The Mojave Desert occupies 35.000 square kilometers primarily within southeastern California and southern Nevada. Small areas also extend into Utah and Arizona. Its boundaries are generally noted by the presence of Joshua Trees (Yucca brevifolia) which are native only to the Mojave Desert and are considered an indicator species. It is believed to support an additional 1,750 to 2,000 species of plants. Besides some mammals like coyotes and bighorn sheep, numerous reptiles such as the California gopher tortoise and the Mojave rattlesnake can be found.

The seaweed  or kelp forests along the Californian Pacific coast store carbon and provide a habitat for a large number of fish and invertebrates. The survival of around 800 species of marine life, but also the survival of the local fishing and surfing industries, depend on the existence of these kelp forests. California condors are one of the most endangered species in the world. In 1987, a controversial decision was made to bring all remaining condors into human care and the last wild bird was captured in that same year. At that time, it was uncertain if the California condor would ever soar again in the wild. Through the efforts of many organizations and individuals, reintroduction of California condors began in 1992 and now has a population of over 230 animals living in the wild again.

  • date

    04 – 20 February 2022

  • location

    Southern California

  • course duration

    17 days

  • course language

    German / English

  • minimum number of participants

    8 persons

  • course fee

    € 1.750, incl. all transfers in California

Expert-Guided Field Trip

Our itinerary leads us from Los Angeles to San Diego, where we visit the famous San Diego Zoo and Safari Park. From San Diego we continue east and cross impressive desert landscapes, encounter bizarre rock formations, salt-encrusted areas and mud-spitting geysers but also learn about the consequences of dam breaks, agriculture and tourism before we explore the unique landscape, fauna and flora of the Joshua Tree National Park.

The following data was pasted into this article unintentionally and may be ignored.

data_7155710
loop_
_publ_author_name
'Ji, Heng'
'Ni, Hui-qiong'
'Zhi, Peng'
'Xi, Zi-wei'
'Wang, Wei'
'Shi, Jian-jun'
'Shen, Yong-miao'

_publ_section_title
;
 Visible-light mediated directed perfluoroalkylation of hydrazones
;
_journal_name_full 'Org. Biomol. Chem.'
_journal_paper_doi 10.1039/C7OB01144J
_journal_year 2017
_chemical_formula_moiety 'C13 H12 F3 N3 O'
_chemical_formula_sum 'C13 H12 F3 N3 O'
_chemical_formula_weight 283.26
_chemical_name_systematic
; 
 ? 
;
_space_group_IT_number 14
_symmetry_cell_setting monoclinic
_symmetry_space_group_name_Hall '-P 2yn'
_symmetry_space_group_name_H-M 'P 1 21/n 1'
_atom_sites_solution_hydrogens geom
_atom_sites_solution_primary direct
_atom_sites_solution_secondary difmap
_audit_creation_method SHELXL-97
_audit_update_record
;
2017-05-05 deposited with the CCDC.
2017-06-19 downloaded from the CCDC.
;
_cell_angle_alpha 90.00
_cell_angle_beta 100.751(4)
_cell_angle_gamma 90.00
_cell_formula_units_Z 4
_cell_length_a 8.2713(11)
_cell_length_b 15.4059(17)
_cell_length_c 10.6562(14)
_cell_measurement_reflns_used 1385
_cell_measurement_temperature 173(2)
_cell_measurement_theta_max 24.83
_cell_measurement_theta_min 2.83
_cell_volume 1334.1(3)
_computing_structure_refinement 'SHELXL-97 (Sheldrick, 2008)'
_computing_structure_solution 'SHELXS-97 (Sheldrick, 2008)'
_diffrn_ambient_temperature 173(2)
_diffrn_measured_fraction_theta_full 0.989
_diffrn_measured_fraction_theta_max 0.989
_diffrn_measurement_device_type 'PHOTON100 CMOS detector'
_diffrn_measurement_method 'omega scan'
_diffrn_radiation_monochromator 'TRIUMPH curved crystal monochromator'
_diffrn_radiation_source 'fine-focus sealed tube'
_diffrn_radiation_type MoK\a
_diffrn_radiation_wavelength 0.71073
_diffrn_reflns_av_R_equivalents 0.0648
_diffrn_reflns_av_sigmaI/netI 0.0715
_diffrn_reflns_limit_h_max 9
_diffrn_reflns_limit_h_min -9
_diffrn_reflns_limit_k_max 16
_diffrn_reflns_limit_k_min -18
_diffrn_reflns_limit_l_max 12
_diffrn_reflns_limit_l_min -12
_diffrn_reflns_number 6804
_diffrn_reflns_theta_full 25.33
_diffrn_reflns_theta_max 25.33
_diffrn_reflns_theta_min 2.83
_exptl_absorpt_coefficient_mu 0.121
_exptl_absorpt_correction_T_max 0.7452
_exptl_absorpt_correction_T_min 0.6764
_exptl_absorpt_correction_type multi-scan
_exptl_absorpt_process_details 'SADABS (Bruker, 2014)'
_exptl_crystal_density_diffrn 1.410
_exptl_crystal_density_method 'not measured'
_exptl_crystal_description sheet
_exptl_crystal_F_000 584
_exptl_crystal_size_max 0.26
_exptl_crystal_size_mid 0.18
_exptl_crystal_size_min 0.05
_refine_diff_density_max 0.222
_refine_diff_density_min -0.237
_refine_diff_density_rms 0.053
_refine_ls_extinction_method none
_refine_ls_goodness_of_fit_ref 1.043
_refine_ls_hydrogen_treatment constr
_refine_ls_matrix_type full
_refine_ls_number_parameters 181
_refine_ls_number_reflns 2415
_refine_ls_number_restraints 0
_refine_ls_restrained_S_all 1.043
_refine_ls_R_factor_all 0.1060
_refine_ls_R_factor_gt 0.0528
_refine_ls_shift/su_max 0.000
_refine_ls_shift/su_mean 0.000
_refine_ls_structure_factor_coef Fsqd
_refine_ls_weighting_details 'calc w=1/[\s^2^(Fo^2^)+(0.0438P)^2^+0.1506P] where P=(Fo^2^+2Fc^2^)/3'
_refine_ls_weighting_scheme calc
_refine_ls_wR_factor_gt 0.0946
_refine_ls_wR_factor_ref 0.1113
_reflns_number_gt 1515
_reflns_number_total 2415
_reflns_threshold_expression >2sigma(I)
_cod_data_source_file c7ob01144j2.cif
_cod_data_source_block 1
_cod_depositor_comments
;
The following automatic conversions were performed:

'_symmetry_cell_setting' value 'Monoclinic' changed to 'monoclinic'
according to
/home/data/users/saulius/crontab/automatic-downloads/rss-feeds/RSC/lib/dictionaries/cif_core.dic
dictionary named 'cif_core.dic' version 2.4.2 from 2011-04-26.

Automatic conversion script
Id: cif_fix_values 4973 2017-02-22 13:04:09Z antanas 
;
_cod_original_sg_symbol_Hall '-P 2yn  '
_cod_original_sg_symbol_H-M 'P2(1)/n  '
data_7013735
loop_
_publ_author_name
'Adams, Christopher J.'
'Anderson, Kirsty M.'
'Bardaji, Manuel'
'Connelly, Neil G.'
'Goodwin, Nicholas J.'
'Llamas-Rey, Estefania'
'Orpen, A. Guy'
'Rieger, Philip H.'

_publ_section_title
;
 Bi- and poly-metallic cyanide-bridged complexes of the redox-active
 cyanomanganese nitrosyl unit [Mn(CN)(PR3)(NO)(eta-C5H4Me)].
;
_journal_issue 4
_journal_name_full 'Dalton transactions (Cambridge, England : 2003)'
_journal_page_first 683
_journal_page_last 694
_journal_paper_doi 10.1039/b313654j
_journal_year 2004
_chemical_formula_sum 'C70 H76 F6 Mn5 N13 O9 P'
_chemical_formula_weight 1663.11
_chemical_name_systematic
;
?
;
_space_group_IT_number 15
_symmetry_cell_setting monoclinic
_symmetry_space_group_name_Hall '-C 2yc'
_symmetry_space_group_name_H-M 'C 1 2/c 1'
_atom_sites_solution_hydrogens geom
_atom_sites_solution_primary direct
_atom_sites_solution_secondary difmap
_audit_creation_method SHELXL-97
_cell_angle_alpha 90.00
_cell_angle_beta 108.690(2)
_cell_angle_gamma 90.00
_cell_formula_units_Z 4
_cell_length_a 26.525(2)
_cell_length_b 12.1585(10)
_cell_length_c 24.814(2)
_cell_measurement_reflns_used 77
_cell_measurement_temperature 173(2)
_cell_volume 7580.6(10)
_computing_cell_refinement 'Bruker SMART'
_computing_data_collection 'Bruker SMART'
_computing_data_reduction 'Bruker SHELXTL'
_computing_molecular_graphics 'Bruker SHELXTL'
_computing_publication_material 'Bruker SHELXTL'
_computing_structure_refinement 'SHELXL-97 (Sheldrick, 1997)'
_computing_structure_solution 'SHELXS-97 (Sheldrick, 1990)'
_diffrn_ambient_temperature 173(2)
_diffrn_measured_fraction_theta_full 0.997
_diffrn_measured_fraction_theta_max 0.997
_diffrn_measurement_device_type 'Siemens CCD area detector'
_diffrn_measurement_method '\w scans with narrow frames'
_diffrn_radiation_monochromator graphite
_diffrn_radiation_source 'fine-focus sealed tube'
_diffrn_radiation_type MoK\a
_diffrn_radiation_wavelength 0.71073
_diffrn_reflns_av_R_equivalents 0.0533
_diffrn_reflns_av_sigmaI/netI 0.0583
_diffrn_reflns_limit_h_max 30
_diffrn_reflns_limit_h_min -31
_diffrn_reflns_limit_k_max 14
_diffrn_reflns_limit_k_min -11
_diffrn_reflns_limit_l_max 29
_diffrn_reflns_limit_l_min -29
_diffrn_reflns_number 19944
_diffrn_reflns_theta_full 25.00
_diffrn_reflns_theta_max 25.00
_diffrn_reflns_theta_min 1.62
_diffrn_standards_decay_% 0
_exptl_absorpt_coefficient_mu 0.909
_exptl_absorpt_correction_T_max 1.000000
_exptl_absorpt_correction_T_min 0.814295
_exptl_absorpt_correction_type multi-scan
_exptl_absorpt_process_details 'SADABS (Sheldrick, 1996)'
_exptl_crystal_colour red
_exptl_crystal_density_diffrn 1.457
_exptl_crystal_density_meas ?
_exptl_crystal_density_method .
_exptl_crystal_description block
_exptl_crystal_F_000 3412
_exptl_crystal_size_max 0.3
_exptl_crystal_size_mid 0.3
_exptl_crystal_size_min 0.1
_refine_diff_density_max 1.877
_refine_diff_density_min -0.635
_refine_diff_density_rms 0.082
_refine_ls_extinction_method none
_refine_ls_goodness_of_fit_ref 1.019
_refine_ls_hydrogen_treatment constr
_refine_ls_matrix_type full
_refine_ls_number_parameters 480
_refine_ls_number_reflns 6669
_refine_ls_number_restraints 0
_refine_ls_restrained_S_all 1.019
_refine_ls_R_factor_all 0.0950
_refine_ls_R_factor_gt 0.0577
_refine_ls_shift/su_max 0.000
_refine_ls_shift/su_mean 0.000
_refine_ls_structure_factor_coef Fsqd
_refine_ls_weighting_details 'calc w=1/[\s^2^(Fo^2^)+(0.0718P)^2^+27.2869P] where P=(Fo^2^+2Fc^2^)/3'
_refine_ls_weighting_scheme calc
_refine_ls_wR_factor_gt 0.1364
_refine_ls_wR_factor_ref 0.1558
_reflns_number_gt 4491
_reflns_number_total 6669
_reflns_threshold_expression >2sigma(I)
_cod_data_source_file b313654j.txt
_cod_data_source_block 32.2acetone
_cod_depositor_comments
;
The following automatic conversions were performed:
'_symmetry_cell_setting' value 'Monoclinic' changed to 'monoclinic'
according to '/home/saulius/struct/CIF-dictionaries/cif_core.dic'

Back in Los Angeles we take a day off that can be used to visit Universal Studios, stroll through Hollywood, hang out in Griffith Park or Santa Monica and Venice Beach.

Continuing along Highway 1 north we meet seals, sea lions, sea otters, and visit elephant seals in mating season. In Monterey we take a look at what is probably the best aquarium in the world and check out its numerous conservation projects and the “kelp forest”. Whale watching in Monterey Bay is optional and after visiting wetlands and the redwoods, there will still be some time left to explore San Francisco.


US standard hotel/motel rooms


e.g. home airport – Los Angeles/San Francisco – home airport

zero risk

should the event not take place due to Covid / travel restrictions, we guarantee the deduction-free reimbursement of all amounts already transferred to us!

Program *

  • adaptations to extreme environments
  • life in a desert
  • threats to & conservation of endangered species
  • local conservation projects
  • San Diego Zoo & Safari Park
  • Joshua Tree National Park
  • humans & wildlife
  • coastal estuaries
  • seals, sealions, and elephant seals
  • sea otters & the kelp forest
  • Monterey Bay Aquarium
  • redwoods
  • San Francisco Bay

ECTS accredited with several universities

* GoWILD is responsible for the program and its content only. All travel arrangements and booking are left with participants. Program changes reserved

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